The term "xerox" has been used for decades to indicate an identical copy. But now a researcher has discovered that, in some cases, Xerox scanners are altering numbers on documents.
Last week, a PhD candidate at the University of Bonn posted several scans on his blog showing that numbers had been changed by the tested Xerox machines. The researcher, David Kriesel, said he used a Xerox WorkCentre machine to scan building floor plan documents in order to create PDFs. The documents contained construction drawings of rooms, each indicated by a box with a name and the area in square meters.
Kriesel reported that, when he scanned the documents as TIFFs, they came out as exact replicas, but problems emerged when he used image compression on a Xerox WorkCentre 7535 and a 7556. Instead of the rooms having the original dimensions, the rooms showed some dimensions repeated erroneously.
'A Lot Worse'
In the blog posting, Kriesel described the errors as being "a lot worse" than an optical character recognition problem. Instead, he said, "patches of the pixel are randomly replaced in a very subtle and dangerous way." The scans look correct, Kriesel said, but the numbers may be incorrect.
Kriesel said the problem was compounded by the fact that it exists on different WorkCentre models, using the current software release, and Xerox appears to have been initially unaware of the issue until his report. He said he has received e-mails from other users of the same equipment and software who have encountered similar problems.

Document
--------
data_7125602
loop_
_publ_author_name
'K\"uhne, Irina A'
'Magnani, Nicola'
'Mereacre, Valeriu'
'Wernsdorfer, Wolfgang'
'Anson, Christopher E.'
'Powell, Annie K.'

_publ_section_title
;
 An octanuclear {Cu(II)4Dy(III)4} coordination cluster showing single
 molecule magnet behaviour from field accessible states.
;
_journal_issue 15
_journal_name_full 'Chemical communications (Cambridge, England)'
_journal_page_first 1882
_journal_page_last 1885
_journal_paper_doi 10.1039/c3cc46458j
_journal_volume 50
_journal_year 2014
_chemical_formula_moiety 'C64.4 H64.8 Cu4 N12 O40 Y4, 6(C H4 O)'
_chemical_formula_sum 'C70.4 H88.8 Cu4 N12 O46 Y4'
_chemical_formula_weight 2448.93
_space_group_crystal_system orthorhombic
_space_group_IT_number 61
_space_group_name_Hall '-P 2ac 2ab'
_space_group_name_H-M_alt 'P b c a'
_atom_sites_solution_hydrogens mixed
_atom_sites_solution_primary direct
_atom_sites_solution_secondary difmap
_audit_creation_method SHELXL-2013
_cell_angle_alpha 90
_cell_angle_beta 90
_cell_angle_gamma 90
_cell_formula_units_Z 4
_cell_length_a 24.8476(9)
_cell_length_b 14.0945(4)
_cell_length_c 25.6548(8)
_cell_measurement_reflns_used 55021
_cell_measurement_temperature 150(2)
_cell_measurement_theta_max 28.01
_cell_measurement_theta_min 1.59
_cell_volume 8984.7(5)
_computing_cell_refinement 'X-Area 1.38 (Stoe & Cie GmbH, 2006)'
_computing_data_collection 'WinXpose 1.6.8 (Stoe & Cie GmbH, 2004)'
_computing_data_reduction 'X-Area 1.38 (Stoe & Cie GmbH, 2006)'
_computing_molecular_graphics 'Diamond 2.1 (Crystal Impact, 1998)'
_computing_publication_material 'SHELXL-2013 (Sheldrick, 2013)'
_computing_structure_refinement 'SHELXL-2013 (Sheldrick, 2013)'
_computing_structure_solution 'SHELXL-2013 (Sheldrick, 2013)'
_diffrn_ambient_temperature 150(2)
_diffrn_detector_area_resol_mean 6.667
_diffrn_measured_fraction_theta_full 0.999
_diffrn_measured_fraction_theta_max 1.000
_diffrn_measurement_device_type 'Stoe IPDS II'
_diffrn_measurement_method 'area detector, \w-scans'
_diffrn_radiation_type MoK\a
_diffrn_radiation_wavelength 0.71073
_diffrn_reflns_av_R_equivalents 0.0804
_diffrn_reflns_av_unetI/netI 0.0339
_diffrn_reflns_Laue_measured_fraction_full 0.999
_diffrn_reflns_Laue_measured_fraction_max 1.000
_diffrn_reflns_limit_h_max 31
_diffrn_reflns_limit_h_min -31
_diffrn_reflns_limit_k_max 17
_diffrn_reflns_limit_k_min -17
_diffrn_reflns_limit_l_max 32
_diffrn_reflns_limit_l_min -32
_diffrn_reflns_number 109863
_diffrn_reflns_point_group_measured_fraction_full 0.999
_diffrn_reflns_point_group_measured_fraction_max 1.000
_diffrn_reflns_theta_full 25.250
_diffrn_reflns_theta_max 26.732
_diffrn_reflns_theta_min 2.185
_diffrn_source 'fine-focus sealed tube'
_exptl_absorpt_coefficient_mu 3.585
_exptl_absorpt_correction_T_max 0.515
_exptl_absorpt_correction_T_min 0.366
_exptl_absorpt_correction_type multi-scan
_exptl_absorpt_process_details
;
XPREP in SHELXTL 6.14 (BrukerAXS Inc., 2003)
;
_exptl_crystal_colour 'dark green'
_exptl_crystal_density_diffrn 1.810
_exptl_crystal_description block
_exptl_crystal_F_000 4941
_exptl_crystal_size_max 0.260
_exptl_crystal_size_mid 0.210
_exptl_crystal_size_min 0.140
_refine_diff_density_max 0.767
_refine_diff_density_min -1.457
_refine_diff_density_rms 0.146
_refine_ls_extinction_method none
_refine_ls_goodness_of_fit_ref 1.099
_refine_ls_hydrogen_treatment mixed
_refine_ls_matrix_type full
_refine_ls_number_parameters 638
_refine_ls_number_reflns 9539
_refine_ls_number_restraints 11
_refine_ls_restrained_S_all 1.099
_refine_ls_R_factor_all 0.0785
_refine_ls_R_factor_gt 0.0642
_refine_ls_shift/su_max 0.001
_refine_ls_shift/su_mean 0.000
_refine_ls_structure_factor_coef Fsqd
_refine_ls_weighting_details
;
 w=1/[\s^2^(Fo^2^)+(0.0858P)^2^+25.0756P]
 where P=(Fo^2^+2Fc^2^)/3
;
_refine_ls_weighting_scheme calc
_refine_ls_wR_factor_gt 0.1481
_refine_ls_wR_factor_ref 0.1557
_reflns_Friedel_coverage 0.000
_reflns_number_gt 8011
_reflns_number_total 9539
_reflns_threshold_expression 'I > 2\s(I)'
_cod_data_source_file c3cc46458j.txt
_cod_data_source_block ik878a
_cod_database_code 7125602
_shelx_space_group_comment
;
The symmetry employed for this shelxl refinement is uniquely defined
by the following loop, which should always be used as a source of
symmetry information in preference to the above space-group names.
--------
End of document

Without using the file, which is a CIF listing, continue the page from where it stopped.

He indicated that there appears to be a relationship between font size and scan dpi in that he was able to reproduce the error for PDF scans at 200 dpi without OCR, using Arial 7-point and 8-point font sizes.
Xerox has recently confirmed his assessment that the problem is related to how the JBIG2 image compression works on the scanner, because it looks for similar areas to compress and reuse throughout an image. Numbers in a small font are apparently being mistaken for the same information, and are thus being reused by the compression.
On Tuesday, Xerox released a statement that said the problem appears to be a combination of compression level and resolution setting. The company said that the machines used by Kriesel "are shipped from the factory with a compression level and resolution that produces scanned files which are optimized for viewing or printing while maintaining a reasonable file size," and added that the defect may be the result of using lower quality and resolution settings.
At factory default settings, Xerox said, the character substitution issue does not occur, and it recommended that users employ the factory defaults with the quality level set to "higher." It also said that there had been warnings on the copier's Web site for years that noted character substitution could happen at lower quality and higher compression settings.
The JBIG2 compression setting is only used at the lowest quality setting, which the scanner describes as "normal." Xerox has said that the default setting is "high" but Kriesel said the machines he tested had default settings of "normal," which he believes had been set by the reseller.